Report reveals Elk Valley’s $6.4 billion water pollution problem

Photo: The Greenhills Mountaintop removal coal mine, near Elkford, Elk Valley, B.C. Photo by Garth Lenz / ILCP RAVE

A new Wildsight-commissioned report has revealed it will cost at least $6.4 billion to reverse rising selenium concentrations in Canadian and United States waterways due to toxic runoff from British Columbia’s Elk Valley coal mines.

Selenium contamination from the Teck-owned mines has been a topic of increasing concern over the past decade, with concentrations consistently breaching both B.C. and Montana’s water quality standards. The Transboundary Ktunaxa have consistently called for greater protections and remediation in these waterways, with limited success. Their efforts were rewarded recently with the announcement of an investigation into the selenium issue by the International Joint Commission.

The report, which was completed by independent consulting firm Burgess Environmental Ltd, calculates what it will cost to treat half of the selenium-contaminated water coming from Teck’s Elk Valley mines over the next 60 years, as per Teck’s 2023 water treatment plan.

The report’s findings are particularly concerning because they put the cost of cleaning up selenium pollution far higher than what we’ve previously been led to believe based on Teck’s $1.9 billion reclamation security. This could mean taxpayers are left to foot a multi-billion-dollar bill if the owner of these mines ever goes under. 

Water from the Elk Valley feeds into Lake Koocanusa, which straddles the Canadian-U.S. border. Photo by Tony Webster

What is a ‘reclamation security’?

A reclamation security is a financial assurance, often referred to as a bond, that mining companies must provide to the province to cover environmental reclamation and remediation costs in case of emergency. It is designed to ensure the financial burden associated with clean-up costs falls on industry rather than taxpayers.

Reclamation security amounts should cover everything from land reclamation to groundwater remediation, treatment of water contaminants such as selenium, sulfates, nitrates, nickel and heavy metals, as well as ongoing monitoring. 

Wildsight’s report calculates only the cost of remediating part of the selenium contamination in the Kootenay/ai watershed; the true cost of cleaning up environmental damage from Teck’s Elk Valley mines would be far greater than $6.4 billion if you consider other reclamation processes that will have to be done, such as land reforming, revegetation, biodiversity promises, aquifer remediation, and water quality concerns other than selenium.  

Teck has already spent over $1.4 billion on water treatment outside of this reclamation security structure, and promises to spend more moving forward. However, this promise effectively bypasses the purpose of the policy, which is to provide incentive for miners to progressively work on reclamation as they mine and minimize long-term damage to the environment. Avoiding the spirit of this policy gives the province little leverage to force Teck to build its promised infrastructure, leading to our current situation where treatment capacity building is behind schedule and selenium levels continue to rise. By convincing the province to allow them to work outside of the bonding policy, Teck has weakened B.C.’s ability to enforce, regulate and incentivize proper reclamation activities.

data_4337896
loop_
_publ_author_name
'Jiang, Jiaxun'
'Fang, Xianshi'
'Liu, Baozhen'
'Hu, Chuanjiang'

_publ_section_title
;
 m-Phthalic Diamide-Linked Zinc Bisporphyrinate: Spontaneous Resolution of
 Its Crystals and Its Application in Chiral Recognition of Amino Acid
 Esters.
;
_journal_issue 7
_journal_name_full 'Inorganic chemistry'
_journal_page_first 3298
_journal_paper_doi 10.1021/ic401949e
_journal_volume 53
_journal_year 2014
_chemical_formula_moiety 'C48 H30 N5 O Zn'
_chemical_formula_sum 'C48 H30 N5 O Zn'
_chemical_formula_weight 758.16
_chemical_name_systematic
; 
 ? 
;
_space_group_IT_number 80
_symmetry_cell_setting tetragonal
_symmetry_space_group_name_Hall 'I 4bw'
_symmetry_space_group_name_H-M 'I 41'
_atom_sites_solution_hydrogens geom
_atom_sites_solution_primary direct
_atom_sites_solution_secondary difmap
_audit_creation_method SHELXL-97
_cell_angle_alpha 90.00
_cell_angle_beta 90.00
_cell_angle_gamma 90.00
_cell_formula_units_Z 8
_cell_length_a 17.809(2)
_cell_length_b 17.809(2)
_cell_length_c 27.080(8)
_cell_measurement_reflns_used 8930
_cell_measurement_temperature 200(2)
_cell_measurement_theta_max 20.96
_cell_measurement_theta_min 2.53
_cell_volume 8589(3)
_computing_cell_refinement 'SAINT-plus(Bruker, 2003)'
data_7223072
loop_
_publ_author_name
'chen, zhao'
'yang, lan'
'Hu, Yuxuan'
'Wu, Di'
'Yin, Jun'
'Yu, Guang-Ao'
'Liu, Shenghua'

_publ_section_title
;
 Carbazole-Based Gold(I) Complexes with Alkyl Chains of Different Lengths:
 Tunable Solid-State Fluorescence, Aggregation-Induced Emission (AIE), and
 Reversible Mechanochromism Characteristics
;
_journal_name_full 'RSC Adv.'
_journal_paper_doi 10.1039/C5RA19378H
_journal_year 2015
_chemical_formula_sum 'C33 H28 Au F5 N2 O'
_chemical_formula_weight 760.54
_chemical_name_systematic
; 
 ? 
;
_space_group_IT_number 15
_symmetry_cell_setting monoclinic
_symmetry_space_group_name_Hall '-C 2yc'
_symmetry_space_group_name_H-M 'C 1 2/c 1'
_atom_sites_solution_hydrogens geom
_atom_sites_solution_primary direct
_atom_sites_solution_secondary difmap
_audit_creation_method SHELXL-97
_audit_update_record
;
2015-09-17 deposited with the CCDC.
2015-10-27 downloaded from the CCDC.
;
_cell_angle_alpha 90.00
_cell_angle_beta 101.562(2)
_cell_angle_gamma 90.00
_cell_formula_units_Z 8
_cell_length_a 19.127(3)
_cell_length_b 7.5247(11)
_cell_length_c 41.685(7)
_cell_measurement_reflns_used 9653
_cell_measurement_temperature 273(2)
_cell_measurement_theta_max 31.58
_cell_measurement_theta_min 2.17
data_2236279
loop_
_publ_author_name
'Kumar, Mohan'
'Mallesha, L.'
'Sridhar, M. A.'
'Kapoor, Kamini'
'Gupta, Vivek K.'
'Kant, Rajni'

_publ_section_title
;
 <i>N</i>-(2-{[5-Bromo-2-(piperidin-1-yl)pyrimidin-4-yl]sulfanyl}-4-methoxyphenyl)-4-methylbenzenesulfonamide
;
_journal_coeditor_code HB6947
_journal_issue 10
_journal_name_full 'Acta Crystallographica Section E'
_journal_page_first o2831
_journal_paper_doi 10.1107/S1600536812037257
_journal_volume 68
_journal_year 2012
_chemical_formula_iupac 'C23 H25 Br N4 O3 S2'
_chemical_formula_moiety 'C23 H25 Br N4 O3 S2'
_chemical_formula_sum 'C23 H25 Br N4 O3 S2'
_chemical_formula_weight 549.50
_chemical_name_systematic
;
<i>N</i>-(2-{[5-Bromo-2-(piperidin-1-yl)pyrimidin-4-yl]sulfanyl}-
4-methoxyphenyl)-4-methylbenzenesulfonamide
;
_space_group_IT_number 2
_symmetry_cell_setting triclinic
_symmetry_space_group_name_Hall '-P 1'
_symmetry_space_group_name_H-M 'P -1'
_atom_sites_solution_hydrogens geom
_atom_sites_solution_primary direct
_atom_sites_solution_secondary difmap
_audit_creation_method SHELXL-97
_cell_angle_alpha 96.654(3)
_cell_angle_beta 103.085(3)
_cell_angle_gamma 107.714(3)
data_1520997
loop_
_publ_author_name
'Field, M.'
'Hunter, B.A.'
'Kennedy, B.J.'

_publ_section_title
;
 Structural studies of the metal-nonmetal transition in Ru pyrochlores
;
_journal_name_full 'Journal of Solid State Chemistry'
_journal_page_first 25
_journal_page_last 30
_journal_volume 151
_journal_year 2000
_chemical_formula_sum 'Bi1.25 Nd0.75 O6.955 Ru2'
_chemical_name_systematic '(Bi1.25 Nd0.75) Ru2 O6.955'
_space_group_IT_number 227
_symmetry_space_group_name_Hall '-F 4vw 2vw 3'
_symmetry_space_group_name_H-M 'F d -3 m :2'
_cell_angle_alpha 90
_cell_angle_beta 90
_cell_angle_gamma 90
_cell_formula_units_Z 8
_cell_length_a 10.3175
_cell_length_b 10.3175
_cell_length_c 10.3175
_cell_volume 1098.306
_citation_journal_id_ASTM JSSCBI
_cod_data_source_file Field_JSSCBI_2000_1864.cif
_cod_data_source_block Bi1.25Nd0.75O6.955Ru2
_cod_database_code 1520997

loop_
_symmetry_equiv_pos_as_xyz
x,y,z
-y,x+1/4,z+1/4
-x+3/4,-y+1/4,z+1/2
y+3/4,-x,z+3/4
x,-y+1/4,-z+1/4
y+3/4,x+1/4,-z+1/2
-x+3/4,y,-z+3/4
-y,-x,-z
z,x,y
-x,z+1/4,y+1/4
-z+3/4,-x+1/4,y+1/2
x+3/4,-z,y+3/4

Will $6.4 billion be enough to reverse rising selenium concentrations?

A recent study found that over the past 38 years, selenium concentrations have more than quadrupled in the Kootenay/ai watershed, with levels regularly exceeding those considered safe for aquatic life and human health. The watershed includes communities such as the B.C. city of Fernie, Lake Koocanusa on the Canadian-United States border, and water courses flowing through Montana and Idaho.

Teck’s current strategy, which this report’s calculations are based on, is to reduce selenium concentrations by building water treatment plants up to 2027 and operating them for 60 years. But there’s no guarantee that’ll be enough. Moving forward, more and more waste rock will be produced, leading to more selenium being released, possibly requiring even more water treatment facilities. Teck has also reportedly experimented with passive selenium management practices outside of treatment facilities, but little information is publicly available. As mining continues, water pollution is going to continue to rise. A lack of transparency and leniency in the bond estimation process has led to these mines being severely underbonded, avoiding the purpose of this system and leaving the public with little to do but hope that the owner of these coal mines will do the right thing.

Teck’s Greenhills coal mine in the Elk Valley. Photo by Garth Lenz / ILCP RAVE

What does this mean for Teck’s sale to Glencore?

This report comes as Teck prepares to sell a majority stake of its Elk Valley coal mines to Swiss mining giant Glencore, which has publicly declared its intention to spin off its coal assets within two years. The Canadian government is currently reviewing the proposed sale under the Investment Canada Act, but is not expected to outright reject the proposal. The decision by the feds to allow or add conditions to this deal is expected in Q3 or Q4 of this year, and will have enormous consequences for the Elk Valley and everyone downstream.

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